You should then give the bulbs you’re keeping some extra TLC. John says, ‘Remove the roots and external layers of the loosely attached tunic.’ Thankfully, this is pretty easy, and removing the roots can be done with garden shears - as long as you’ve cleaned your garden tools properly.

Then, you can make steps to store your bulbs. ‘Put them in a single layer in a cool, dry, and well-ventilated area for 24 hours to a few days to allow them to dry out,’ explains John. ‘This will prevent fungal disease from taking hold during the storage period. Once the bulbs are dry, store them in a clean paper bag in a cool, dark, and dry place.’

Our preferred storage method is a hessian or paper bag, but you could also use an old cardboard box or just pop them in a dark cupboard.

Then, you can whip them out again in September when it's time to replant them.

John Clifford
John Clifford

John Clifford is a director of Gardenstone, a leading garden landscaping retailer based in the UK. With over 30 years in the gardening industry and continual work alongside The National Trust, John has amassed an extensive range of gardening and planting knowledge. Alongside his younger son, John has built a strong reputation for Gardenstone as a trusted source for both high-quality garden products and expert gardening advice.

What you'll need


When should I dig up daffodil bulbs?

You should only dig up daffodil bulbs after you’ve deadheaded the plants and allowed the foliage to turn yellow. This is normally six weeks after deadheading.

Typically, the best time to dig up daffodil bulbs is between June and August, but this will all depend on the variety of daffodils you have, when your daffodils stopped flowering, and whether you’ve continued to water and fertilise the foliage during this essential six-week period.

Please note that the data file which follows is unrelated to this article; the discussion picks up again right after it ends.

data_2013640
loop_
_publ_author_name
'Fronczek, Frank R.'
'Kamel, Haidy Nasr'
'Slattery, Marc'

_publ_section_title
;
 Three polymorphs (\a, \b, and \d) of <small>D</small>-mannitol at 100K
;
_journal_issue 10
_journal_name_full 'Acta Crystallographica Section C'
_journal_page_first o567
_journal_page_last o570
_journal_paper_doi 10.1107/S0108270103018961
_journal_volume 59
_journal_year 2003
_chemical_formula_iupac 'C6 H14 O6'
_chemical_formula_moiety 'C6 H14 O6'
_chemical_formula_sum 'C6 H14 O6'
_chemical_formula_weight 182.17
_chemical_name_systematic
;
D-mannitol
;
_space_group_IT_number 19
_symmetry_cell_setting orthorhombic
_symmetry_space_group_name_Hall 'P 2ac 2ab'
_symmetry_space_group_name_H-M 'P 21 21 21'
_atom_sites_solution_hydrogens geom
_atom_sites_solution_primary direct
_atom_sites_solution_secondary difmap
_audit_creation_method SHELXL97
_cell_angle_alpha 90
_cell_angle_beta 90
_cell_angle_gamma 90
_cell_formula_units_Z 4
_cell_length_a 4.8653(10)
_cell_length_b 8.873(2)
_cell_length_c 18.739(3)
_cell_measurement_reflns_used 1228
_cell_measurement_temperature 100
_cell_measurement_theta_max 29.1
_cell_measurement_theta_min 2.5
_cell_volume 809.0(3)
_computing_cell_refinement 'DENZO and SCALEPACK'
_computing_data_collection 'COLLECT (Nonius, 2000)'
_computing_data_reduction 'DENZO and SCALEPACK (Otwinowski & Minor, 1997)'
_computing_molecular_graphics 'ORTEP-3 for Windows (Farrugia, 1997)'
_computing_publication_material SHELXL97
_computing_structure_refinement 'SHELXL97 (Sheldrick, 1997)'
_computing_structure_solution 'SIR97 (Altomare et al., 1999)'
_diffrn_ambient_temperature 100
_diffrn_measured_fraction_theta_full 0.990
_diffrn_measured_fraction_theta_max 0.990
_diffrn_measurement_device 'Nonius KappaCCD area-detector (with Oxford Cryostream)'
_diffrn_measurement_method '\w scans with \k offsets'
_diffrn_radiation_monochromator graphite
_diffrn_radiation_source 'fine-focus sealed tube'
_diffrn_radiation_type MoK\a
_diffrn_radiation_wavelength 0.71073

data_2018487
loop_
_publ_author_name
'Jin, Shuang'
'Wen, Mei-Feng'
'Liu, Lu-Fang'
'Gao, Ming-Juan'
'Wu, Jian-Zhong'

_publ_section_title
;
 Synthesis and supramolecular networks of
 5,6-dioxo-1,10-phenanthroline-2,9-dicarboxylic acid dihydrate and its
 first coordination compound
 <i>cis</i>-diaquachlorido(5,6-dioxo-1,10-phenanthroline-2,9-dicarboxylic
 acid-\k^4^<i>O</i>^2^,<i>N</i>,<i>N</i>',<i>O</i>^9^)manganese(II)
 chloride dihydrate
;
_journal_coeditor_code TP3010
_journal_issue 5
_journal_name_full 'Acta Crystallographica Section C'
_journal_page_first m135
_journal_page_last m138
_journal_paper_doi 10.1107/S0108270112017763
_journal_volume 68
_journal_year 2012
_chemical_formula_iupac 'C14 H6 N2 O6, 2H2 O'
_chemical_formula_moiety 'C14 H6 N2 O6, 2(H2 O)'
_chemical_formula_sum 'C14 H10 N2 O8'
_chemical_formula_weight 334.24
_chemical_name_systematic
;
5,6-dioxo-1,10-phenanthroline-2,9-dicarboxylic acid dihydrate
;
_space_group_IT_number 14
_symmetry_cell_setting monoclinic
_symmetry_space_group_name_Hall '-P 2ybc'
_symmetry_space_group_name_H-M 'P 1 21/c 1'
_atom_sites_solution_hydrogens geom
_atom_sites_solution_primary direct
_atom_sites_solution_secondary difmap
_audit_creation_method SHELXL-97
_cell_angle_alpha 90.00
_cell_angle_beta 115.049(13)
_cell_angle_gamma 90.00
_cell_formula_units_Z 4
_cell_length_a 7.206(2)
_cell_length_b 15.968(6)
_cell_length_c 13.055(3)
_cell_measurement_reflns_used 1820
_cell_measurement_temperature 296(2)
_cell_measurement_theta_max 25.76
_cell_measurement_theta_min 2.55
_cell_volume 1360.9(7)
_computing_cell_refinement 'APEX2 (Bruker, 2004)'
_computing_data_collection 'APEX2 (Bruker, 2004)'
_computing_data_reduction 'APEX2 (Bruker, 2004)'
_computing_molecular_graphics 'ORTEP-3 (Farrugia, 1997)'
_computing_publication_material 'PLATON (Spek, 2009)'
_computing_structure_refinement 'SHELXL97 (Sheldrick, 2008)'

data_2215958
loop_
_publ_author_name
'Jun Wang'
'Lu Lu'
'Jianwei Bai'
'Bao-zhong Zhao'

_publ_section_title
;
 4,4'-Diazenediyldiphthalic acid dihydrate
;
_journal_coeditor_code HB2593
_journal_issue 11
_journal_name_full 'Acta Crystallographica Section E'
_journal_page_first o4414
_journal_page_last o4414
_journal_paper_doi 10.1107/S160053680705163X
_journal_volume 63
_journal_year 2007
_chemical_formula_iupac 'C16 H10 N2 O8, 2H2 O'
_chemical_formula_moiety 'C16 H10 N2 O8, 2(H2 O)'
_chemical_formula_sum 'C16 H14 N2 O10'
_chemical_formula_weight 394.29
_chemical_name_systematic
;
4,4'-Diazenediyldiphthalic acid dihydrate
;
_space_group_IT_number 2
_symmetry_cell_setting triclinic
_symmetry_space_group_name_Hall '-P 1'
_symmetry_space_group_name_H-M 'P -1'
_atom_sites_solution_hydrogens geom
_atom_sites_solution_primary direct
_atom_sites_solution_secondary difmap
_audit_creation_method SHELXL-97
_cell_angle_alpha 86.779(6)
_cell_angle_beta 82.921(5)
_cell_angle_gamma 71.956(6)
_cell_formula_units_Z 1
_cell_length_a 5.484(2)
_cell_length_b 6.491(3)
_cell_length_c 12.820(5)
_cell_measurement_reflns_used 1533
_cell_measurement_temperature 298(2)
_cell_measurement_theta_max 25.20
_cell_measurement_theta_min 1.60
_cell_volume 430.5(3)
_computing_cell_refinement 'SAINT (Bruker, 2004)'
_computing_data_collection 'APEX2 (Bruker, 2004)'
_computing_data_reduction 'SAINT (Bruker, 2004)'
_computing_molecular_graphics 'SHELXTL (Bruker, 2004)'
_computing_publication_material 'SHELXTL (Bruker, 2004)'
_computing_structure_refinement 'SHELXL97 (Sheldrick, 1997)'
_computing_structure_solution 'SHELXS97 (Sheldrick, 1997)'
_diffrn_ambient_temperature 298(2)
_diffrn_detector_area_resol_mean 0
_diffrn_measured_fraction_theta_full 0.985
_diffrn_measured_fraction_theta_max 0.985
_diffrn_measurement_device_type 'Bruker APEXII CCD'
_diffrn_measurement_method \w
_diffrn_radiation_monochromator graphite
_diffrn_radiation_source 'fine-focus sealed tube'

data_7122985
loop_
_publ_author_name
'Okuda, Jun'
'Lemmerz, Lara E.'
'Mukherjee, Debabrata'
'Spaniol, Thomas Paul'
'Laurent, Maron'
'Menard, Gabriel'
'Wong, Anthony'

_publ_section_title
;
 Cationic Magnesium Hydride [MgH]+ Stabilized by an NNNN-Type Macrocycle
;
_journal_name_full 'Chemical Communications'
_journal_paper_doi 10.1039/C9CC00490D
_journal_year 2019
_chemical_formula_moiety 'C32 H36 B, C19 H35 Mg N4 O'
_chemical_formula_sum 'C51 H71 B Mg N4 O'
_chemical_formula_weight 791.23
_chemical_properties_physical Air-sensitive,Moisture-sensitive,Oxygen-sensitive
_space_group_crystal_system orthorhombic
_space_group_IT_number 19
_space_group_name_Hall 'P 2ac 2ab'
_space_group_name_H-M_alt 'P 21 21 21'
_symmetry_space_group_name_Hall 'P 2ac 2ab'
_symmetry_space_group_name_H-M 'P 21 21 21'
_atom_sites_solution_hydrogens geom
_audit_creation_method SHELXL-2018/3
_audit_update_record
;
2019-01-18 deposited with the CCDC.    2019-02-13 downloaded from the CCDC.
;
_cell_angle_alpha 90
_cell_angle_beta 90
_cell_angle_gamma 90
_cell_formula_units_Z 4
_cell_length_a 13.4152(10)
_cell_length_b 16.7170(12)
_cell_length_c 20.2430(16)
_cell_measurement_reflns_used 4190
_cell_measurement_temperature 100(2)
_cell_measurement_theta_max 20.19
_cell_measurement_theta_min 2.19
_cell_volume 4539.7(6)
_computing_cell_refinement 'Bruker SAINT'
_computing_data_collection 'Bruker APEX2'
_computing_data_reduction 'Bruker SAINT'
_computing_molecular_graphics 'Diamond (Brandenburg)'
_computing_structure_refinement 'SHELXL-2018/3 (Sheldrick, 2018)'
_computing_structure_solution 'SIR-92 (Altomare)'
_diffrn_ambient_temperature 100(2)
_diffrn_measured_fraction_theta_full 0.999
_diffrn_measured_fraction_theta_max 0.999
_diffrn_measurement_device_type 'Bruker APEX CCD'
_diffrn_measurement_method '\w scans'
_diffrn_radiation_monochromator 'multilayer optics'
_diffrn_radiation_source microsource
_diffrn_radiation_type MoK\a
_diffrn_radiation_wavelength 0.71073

How do you lift and store daffodil bulbs UK?

The easiest way to lift daffodils is to use a garden fork. Simply dig underneath the bulb and lift the fork back up, being careful not to slice or damage the bulb in the process.

Then, you should shake or brush off the excess soil before allowing it to dry out for at least 24 hours. You can then store them in a cool, dry place until next year. This could be in a hessian bag, paper bag, or a cardboard box.

Ultimately, you just need to make sure that the bulbs aren’t exposed to any harsh temperatures and are kept in the dark until you need them again.

Now you know when to lift daffodil bulbs, it’s time to get the ball rolling!

Lauren Bradbury

Lauren Bradbury is a freelance writer and major homes enthusiast. She graduated with a Bachelor’s degree in English and Creative Writing from the University of Chichester in 2016, before dipping her toe into the world of content writing. After years of agency work, writing everything from real-life stories to holiday round-ups, she decided to take the plunge and become a full-time freelancer in the online magazine world. Since then, she has become a regular contributor for Real Homes and Ideal Home, and become even more obsessed with everything interior and garden related. As a result, she’s in the process of transforming her old Victorian terraced house into an eclectic and modern home that hits visitors with personality as soon as they walk through the door.